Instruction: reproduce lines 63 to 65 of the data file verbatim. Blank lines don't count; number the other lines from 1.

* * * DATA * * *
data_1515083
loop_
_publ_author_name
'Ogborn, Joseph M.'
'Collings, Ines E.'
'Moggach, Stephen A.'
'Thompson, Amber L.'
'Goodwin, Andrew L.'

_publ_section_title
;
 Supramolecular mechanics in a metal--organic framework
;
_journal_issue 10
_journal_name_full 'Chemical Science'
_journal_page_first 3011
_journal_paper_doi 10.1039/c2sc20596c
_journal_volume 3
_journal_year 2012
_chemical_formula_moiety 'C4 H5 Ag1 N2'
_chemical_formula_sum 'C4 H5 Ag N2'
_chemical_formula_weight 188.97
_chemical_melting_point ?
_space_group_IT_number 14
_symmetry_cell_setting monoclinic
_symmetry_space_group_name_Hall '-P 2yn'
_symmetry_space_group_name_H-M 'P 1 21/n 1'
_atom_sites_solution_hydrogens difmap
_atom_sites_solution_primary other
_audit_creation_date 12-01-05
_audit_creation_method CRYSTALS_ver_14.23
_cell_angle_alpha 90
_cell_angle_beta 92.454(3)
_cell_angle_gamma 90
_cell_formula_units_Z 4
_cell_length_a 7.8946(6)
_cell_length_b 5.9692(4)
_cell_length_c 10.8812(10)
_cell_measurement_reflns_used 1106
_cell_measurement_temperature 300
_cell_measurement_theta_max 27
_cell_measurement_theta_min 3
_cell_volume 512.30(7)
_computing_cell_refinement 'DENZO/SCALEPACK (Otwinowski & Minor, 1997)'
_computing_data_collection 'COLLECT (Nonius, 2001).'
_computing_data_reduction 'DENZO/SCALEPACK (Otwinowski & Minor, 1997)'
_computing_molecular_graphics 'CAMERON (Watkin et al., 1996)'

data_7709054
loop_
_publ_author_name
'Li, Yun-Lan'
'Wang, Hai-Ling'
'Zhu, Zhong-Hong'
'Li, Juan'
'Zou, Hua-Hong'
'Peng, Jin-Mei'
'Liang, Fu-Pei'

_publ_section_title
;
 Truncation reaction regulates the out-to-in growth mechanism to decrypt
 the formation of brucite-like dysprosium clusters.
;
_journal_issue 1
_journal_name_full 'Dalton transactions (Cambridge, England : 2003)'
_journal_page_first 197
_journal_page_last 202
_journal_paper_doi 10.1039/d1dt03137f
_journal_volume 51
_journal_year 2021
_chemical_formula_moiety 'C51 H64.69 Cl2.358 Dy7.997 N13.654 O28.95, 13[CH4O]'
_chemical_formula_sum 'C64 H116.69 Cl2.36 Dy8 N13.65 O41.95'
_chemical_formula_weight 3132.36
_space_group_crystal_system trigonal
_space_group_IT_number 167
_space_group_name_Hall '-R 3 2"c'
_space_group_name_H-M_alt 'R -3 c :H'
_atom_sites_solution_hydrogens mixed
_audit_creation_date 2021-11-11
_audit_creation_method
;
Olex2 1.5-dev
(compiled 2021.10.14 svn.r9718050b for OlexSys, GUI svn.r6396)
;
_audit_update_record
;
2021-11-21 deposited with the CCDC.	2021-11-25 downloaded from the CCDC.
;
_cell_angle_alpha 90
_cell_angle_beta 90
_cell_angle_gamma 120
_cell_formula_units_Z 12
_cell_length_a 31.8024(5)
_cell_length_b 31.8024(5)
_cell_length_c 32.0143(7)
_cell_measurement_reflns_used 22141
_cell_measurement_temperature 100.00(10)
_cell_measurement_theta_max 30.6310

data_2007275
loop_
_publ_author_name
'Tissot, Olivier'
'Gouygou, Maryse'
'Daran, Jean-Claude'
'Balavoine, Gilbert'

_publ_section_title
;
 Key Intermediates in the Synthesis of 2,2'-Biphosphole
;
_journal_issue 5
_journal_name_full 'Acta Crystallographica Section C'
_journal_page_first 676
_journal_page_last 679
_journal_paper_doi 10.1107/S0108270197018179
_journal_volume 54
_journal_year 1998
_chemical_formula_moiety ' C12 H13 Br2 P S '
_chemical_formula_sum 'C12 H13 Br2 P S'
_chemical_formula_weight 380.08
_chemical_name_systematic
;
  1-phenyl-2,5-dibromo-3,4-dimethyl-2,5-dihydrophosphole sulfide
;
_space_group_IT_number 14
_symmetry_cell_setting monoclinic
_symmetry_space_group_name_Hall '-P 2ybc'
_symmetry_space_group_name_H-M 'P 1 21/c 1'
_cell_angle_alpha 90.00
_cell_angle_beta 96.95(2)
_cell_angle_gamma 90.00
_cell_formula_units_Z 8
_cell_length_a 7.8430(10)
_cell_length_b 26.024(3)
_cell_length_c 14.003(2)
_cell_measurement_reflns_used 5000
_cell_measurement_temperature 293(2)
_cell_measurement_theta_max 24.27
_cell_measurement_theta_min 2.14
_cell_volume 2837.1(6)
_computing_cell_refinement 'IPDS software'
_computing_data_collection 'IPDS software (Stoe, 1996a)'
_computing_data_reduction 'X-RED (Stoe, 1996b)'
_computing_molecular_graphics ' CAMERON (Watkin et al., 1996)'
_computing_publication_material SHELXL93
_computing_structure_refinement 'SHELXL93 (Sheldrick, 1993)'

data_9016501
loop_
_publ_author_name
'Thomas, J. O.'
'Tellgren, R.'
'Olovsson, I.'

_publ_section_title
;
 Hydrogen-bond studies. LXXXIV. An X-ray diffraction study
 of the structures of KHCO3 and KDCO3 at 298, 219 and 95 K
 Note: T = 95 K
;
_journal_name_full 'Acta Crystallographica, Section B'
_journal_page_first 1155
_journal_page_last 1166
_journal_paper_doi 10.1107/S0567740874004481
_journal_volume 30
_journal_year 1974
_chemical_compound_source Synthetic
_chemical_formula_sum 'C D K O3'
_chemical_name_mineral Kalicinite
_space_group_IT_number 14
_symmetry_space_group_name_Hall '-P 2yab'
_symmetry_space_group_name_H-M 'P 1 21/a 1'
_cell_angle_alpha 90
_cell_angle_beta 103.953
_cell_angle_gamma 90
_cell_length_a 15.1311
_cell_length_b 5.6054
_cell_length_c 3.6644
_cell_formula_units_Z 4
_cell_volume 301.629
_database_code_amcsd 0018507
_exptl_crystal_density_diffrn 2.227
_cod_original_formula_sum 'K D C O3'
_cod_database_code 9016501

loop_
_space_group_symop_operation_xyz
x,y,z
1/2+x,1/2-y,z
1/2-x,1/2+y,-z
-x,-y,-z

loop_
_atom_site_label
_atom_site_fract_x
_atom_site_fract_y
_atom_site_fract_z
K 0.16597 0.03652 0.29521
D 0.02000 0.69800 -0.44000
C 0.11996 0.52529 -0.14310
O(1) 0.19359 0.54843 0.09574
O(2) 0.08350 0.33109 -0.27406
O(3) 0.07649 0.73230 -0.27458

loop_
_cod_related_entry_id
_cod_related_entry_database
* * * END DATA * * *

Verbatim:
_journal_name_full 'Dalton transactions (Cambridge, England : 2003)'
_journal_page_first 197
_journal_page_last 202